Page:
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Bill de Blasio on Principles & Values

 

 


Talk about day-to-day issues, not impeachment

Q: There is a debate in the Democratic Party about whether to pursue impeachment, or talk about issues that impact Americans?

A: Democrats for many years have not done a great job of speaking to people's everyday lives. So I would say let's get that part right. A focus on making health care affordable, being clear that the Trump tax cuts were a giveaway to the wealthy--those issues actually resonated in the 2018 Congressional elections, because they got to folks in their day to day life. There's a lot more to do in that vein.

Q: And on impeachment?

A: You know, I understand there is so much in the Mueller report that literally could lead to impeachment. It's a very real option. But while we don't know the future of the impeachment proceedings, we do know there is a scheduled election and it's real soon. And if Democrats are not and speaking every day to people's lives, then don't be surprised if we get the wrong result.

Source: Transcript of "Morning Joe," NBC News morning news , Apr 22, 2019

People are looking for bold, progressive change

Q: How will you cut through in a field of 20 people if you jump in?

A: How do you cut through? The point is to speak about clear, bold, progressive change, and prove you can do it. That's where it really comes down--that's what people are looking for.

Source: Transcript of "Morning Joe," NBC News morning news , Apr 22, 2019

A progressive who wants to change things

Bill de Blasio was talking about progressive policy ideas literally decades before they became the Democratic Party mainstream. Is he running for president? "No," he said, simply and quickly. But de Blasio insists that asking that question--even as he's sitting at the Marriott Downtown in Iowa--is small-minded to the point of being ridiculous.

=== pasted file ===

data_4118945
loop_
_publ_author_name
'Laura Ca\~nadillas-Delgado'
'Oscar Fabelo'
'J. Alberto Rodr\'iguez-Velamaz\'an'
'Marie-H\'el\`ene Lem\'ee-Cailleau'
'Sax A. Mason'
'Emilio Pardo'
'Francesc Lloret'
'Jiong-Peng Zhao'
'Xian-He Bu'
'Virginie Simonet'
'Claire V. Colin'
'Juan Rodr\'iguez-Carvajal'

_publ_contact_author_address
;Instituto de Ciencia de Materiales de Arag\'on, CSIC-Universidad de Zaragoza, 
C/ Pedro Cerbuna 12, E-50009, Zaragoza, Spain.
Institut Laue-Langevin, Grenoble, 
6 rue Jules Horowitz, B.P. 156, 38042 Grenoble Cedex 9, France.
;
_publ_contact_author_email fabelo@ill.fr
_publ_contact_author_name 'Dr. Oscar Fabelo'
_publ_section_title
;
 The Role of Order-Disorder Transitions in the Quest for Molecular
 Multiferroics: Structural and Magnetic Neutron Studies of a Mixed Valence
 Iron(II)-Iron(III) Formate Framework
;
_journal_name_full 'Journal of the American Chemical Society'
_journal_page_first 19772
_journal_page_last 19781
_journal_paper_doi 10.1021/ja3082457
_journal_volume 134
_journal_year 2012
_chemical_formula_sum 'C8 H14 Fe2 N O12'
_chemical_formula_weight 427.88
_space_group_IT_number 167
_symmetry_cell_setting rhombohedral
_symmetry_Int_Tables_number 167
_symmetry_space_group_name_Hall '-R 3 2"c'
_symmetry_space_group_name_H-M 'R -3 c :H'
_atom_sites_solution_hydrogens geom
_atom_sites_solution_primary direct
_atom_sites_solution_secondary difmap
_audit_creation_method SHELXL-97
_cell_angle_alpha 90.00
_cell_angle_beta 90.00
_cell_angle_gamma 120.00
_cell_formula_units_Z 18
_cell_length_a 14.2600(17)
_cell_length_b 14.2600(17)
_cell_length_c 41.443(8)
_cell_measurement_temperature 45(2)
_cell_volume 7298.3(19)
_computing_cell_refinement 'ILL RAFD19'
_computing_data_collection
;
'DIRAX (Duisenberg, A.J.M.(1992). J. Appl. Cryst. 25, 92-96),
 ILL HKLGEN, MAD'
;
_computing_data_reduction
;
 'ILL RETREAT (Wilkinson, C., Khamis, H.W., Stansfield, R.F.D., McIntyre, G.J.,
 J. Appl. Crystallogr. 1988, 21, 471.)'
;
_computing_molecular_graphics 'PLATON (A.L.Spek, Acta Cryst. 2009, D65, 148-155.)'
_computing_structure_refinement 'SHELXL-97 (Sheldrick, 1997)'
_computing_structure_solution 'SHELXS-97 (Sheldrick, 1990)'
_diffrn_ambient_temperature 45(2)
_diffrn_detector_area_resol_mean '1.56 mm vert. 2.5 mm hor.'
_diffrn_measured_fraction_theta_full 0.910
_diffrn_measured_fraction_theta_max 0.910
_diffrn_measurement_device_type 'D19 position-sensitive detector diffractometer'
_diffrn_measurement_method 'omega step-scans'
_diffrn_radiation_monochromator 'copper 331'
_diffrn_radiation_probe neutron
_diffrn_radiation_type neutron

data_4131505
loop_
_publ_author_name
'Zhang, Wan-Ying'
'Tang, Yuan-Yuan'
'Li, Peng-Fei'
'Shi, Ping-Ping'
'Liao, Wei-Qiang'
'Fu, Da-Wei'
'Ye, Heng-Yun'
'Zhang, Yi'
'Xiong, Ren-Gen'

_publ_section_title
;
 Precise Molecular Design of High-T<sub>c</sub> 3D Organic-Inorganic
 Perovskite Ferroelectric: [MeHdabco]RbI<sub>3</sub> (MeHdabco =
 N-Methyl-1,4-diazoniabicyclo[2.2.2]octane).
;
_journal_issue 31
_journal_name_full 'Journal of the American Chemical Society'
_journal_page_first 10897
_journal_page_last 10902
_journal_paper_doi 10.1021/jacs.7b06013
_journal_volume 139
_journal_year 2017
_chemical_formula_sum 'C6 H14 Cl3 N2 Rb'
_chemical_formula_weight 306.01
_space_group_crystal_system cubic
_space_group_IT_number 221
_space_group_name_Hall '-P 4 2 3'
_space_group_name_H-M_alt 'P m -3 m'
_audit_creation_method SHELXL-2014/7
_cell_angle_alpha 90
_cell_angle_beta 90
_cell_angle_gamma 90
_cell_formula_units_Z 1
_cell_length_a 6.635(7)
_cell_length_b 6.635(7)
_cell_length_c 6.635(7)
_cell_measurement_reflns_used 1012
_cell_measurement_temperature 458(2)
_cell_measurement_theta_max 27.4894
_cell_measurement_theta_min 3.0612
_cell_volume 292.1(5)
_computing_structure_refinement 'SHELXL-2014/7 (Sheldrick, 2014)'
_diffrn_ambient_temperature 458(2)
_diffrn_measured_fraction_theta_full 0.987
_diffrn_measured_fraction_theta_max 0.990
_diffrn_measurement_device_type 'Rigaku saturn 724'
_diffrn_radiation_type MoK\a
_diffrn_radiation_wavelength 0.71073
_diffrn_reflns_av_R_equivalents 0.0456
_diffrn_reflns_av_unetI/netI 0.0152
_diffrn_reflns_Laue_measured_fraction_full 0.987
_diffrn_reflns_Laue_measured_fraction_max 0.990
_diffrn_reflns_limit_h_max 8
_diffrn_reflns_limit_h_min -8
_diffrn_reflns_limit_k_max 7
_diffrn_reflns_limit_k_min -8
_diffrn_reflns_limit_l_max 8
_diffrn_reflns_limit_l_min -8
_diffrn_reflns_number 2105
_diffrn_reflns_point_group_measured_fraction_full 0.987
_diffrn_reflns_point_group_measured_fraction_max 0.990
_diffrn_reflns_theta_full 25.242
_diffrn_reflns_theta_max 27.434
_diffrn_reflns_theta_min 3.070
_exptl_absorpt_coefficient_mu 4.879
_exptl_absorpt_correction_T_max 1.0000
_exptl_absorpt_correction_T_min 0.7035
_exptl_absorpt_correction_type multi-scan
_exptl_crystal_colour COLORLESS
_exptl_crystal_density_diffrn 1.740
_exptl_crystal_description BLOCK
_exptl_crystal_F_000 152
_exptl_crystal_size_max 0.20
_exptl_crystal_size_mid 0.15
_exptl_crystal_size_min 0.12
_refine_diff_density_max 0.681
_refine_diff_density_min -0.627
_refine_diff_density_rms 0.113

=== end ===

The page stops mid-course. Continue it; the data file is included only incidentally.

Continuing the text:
No, no. He's up to something bigger, he says. Obviously. "There's a lot of people in the political media and the political class who can only think through the prism of elections and only the very next elections, rather than understanding that social change is made in a variety of fashions. It's the electoral process. It's what happens at the local level as well as the national level. It is through issue-organizing," de Blasio argued, describing his trip as the natural outgrowth of being "a progressive who wants to change things" - and therefore "needs to work with people who are trying to create that change all over the country."

Source: Politico.com, "Off-Message" , Dec 26, 2017

We lost our identity in trap of triangulation & moderation

De Blasio has earned the right to help set the direction of the Democratic Party going forward. He proudly bashes the Clintons, the post-2016 obsession with the loss of white working-class voters and the people who see the Ralph Northam and Doug Jones wins as proof that the party needs moderates to win.

"Part of why we're in the mess we're in is because we fell into a trap of triangulation and moderation, lost a lot of our identity and became unappealing to the very people who had been our support base," he said in the interview.

The problem for de Blasio is that many progressives, Democrats and other mayors say they also don't want HIM in this role--which adds up to a sort of national version of the public advocate job he held for four years in New York before becoming mayor. They're already fed up with his pledge to make Iowa the first of many stops traveling the country to talk about progressive politics and progressive candidates.

Source: Politico.com, "Off-Message" , Dec 26, 2017

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Page last updated: Jun 02, 2019